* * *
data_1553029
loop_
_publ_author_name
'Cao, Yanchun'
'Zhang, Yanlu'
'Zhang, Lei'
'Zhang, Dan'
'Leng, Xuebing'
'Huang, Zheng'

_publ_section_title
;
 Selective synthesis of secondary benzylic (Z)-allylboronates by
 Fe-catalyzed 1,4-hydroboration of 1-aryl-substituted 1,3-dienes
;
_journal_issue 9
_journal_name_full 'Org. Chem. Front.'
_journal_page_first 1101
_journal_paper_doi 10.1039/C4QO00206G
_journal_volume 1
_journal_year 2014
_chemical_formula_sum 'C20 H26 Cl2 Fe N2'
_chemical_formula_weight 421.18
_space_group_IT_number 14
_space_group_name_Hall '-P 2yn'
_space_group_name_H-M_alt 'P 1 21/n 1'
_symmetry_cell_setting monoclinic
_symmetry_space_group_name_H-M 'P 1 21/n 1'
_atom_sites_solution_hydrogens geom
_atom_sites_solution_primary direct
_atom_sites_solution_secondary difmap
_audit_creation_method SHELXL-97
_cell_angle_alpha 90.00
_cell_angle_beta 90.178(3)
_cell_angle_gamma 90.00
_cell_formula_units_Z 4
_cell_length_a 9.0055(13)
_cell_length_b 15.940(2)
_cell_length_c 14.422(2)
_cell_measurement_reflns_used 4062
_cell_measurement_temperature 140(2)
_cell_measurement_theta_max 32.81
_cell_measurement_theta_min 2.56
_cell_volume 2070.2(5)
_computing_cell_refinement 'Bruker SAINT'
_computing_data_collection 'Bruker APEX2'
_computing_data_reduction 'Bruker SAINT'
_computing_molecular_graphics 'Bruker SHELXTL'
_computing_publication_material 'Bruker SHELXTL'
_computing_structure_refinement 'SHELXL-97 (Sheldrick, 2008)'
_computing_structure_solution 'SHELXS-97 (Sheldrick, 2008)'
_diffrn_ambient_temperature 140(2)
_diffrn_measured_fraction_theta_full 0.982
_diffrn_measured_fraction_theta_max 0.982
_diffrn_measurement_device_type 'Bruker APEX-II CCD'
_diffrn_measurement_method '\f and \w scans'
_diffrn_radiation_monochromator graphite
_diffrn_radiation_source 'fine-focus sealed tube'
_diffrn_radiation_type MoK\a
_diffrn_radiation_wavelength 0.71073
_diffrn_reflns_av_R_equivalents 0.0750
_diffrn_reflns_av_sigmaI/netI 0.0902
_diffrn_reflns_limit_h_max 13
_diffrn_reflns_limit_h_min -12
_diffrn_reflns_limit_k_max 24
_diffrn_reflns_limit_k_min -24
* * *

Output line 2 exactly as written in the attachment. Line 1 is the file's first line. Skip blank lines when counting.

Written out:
loop_